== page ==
So this is a powerful moment.  The international community has made it clear and we have said numerous times Maduro and his cronies are the reason why this hemisphere is facing the largest forced displacement of persons in its history.  That’s why over 15 percent of the Venezuelan population has now had to flee Venezuela.  Maduro and his cronies are why the Oslo process and all attempts to negotiate prior to that has been suspended.  And Maduro and his cronies are what stands between the Venezuelan people and the free and prosperous country they once were and we know will be again.

So the United States will continue to answer Interim President Guaido’s call to help the people of Venezuela cope with severe food and medicine shortages.  We’ll continue our efforts to support the people of Venezuela during their humanitarian crisis.  And, of course, we’ll continue to work closely with the region’s leaders, particularly of the Lima Group, in multilateral fora to support the Guaido administration’s attempts to restore democracy in Venezuela.  And with that, I will be happy to take your questions.

MODERATOR:  Great.  If you can all please wait for the microphone and state your name and outlet.  We’ll start right here in the front.

QUESTION:  Thank you.  Thank you very much.  Beatriz Pascual with EFE.  Can you hear me?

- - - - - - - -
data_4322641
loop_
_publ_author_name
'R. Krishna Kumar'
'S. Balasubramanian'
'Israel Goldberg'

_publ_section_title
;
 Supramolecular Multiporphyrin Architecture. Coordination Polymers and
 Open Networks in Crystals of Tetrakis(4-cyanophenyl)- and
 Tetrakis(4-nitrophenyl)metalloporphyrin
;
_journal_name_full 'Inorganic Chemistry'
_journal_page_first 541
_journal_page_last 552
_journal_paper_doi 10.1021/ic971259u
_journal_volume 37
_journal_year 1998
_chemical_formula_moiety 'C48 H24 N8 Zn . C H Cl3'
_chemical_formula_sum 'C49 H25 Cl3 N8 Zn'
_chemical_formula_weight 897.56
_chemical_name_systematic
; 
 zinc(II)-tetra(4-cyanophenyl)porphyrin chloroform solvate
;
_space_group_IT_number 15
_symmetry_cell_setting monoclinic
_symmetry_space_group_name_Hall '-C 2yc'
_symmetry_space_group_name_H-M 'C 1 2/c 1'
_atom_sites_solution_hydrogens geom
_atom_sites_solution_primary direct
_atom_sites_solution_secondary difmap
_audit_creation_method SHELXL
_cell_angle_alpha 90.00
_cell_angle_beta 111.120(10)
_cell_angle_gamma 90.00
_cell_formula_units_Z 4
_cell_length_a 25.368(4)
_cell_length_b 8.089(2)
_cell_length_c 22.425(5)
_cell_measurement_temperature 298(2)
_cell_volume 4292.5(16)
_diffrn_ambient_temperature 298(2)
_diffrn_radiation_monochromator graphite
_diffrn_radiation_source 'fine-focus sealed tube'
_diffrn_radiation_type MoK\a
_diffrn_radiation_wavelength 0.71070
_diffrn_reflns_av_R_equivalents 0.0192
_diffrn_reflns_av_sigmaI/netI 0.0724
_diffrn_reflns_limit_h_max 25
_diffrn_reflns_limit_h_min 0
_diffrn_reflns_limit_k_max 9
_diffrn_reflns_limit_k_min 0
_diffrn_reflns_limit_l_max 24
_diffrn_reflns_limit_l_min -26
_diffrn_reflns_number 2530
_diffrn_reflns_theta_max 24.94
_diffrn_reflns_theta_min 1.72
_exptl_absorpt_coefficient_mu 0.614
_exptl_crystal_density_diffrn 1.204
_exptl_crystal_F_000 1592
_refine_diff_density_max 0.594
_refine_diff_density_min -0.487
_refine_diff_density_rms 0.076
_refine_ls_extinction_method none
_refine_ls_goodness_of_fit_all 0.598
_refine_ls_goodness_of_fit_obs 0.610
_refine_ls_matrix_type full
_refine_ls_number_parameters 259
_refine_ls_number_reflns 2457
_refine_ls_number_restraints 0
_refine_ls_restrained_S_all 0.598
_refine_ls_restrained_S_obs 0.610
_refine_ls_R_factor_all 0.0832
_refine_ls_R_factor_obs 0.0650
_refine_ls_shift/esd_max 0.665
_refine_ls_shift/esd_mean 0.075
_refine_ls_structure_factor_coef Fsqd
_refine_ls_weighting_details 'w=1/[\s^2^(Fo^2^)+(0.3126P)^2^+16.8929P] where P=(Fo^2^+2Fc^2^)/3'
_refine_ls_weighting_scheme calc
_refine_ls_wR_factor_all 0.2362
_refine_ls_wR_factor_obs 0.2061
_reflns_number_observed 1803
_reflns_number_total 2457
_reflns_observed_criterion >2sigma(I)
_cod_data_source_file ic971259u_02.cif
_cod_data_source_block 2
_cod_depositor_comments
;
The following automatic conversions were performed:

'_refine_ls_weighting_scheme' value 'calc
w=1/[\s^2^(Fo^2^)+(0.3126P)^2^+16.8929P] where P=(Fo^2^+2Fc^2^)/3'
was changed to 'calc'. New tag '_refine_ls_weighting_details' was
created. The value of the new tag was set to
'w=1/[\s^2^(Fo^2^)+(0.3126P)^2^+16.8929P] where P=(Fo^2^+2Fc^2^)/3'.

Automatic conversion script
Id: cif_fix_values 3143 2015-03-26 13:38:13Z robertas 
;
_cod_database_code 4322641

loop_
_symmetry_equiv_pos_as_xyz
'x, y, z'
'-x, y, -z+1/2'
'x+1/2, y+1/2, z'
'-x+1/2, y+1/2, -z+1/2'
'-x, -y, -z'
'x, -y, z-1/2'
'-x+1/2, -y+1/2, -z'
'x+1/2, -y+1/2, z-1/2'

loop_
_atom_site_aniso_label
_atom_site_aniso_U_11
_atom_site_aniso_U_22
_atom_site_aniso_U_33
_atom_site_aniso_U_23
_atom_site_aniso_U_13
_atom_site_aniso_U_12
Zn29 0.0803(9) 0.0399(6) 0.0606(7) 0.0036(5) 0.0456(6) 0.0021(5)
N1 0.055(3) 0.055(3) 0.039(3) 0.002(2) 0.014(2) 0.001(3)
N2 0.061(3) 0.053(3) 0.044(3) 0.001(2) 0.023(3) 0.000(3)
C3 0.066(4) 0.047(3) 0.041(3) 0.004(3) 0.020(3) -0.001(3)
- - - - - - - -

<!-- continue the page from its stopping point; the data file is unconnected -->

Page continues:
MS FILIPETTI:  A little.  It’s – I don’t know if the mike’s on, but I can hear you.

QUESTION:  Is the mike on?  Now it’s on.  Okay.  Great.  Beatriz Pascual with EFE.  Now it’s working.  Thank you.  I wanted to ask you, some questions have been raised after some photographs appear showing Juan Guaido next to Colombian paramilitaries.  What is the U.S. opinion on this?  Have you talked with Juan Guaido about this?  Has he provided an explanation?  What is the situation surrounding this issue?  Thank you.

MS FILIPETTI:  Sure.  Thank you for that question.  So President Guaido has come out in public explaining those images, and describing how he was taking photographs with a number of individuals throughout the course of that day and every day.  He goes to thousands of protests and rallies and takes pictures with those who ask him to, as many politicians and political leaders do.